Regardless of the season, lichens reflected the passage of an air mass that enters San Jose with lower pollution levels and leaves the city with a high burden of contaminants. The practical implication is that the air enters the city relatively clean by the semi-rural and economically middle class area of Coronado, and reaches the developed neighborhoods of Escazu and Santa Ana with a significant amount of pollutants.

Future studies of tropical urban lichens could explore if lichen cover actually is lower in the dry season, a result that differs from reports from temperate regions and the effect that climate change may have on tropical lichens, as done for other regions by Insarov et al. (1999).

ACKNOWLEDGMENTS

We thank Ifigenia Bustamante G. for her assistance in field work and for the identification of trees, Juan Navarro R. for his help in locating the parks, and Stefano Loppi (Dipartimento di Scienze Ambientali, Universita di Siena, Italy), Harold Arias Leclaire (UNED, Costa Rica), Liis Marmor (Institute of Ecology and Earth Sciences, University of Tartu, Estonia), Victor H. Mendez (UNED, Costa Rica) and Juri Nascimbene (Dipartimento di Biologia, Universita di Trieste, Italy) for valuable suggestions to improve an earlier draft.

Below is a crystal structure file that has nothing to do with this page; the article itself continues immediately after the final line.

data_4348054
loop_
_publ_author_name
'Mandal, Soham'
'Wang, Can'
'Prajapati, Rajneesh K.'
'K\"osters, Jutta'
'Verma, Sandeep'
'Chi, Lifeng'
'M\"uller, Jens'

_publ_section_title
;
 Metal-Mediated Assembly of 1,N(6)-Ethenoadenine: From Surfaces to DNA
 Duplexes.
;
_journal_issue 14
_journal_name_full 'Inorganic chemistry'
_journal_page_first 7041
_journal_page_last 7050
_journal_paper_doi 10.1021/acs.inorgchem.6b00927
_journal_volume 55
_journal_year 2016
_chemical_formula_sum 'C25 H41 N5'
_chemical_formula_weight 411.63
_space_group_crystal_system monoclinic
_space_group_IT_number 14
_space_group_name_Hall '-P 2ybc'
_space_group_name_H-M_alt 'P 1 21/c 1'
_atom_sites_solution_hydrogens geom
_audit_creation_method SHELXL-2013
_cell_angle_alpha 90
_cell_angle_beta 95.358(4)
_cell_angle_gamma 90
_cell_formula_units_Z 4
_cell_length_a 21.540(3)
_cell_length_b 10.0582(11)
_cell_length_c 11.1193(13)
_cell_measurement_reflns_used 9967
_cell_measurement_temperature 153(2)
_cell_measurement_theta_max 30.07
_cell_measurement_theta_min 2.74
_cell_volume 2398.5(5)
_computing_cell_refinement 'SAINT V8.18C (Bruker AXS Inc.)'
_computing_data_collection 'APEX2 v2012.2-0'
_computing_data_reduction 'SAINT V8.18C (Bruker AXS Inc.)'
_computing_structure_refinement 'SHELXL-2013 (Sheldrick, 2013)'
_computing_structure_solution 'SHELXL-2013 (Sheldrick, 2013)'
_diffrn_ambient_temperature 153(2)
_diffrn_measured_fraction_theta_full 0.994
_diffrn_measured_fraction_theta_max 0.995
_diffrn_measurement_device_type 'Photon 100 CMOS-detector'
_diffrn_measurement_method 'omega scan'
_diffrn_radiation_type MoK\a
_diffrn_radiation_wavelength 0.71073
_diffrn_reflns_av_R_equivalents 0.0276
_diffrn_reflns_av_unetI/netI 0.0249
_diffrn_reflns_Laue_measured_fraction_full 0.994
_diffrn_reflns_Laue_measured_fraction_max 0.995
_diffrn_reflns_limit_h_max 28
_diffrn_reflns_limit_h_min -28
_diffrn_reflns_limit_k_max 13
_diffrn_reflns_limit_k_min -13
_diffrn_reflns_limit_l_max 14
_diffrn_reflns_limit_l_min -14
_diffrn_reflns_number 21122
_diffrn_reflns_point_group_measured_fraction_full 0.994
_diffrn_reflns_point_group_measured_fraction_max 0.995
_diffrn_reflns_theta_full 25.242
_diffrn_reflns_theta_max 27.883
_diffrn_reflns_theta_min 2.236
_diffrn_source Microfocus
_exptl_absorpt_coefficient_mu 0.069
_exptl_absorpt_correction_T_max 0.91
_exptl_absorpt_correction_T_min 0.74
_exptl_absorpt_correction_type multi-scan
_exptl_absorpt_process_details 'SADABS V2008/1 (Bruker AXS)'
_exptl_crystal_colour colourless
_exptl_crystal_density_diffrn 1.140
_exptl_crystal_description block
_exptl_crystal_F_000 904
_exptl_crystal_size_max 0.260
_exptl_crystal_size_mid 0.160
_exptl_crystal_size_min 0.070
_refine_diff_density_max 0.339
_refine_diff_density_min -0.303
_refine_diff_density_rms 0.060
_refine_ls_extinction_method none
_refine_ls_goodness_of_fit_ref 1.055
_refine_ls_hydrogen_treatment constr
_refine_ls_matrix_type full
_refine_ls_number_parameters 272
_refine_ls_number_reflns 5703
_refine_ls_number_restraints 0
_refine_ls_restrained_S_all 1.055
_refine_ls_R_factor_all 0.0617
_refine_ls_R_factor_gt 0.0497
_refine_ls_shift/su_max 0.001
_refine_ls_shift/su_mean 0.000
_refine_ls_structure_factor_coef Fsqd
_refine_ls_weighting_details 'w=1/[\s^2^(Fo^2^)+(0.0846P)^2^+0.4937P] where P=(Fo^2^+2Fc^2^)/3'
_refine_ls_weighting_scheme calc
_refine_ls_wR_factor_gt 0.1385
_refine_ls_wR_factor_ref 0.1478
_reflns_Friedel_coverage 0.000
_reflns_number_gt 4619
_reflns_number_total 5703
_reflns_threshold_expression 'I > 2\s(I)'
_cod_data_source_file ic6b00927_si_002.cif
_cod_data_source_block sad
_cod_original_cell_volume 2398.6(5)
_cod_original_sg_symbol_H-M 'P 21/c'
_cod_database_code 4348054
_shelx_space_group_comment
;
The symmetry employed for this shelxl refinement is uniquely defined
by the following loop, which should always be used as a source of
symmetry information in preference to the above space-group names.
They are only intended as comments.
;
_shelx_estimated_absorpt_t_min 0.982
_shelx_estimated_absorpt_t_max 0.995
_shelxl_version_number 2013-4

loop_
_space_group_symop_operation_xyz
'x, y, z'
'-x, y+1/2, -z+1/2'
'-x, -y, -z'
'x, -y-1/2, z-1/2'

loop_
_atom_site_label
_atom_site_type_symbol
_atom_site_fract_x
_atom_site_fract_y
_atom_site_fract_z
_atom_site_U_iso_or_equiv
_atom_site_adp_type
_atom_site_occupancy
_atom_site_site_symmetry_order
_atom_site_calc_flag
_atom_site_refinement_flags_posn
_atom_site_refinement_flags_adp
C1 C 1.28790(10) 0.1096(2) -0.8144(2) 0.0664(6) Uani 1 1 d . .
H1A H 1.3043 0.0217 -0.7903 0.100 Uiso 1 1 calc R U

Received 02-XII-2010.

Corrected 17-XII-2010.

Accepted 10-I-2011.

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Erich Neurohr Bustamante (1), Julian Monge-Najera1 & Maria Isabel Gonzalez Lutz (2)

(1). Laboratorio de Ecologia Urbana, UNED, 2050 San Jose, Costa Rica; erichneurohr@gmail.com, julianmonge@gmail.com

(2). Escuela de Estadistica, Universidad de Costa Rica, 2060 San Jose, Costa Rica; mariaisabel.gonzalezlutz@ucr.ac.cr
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Author:Neurohr Bustamante, Erich; Monge-Najera, Julian; Gonzalez Lutz, Maria Isabel
Publication:Revista de Biologia Tropical
Article Type:Report
Date:Jun 1, 2011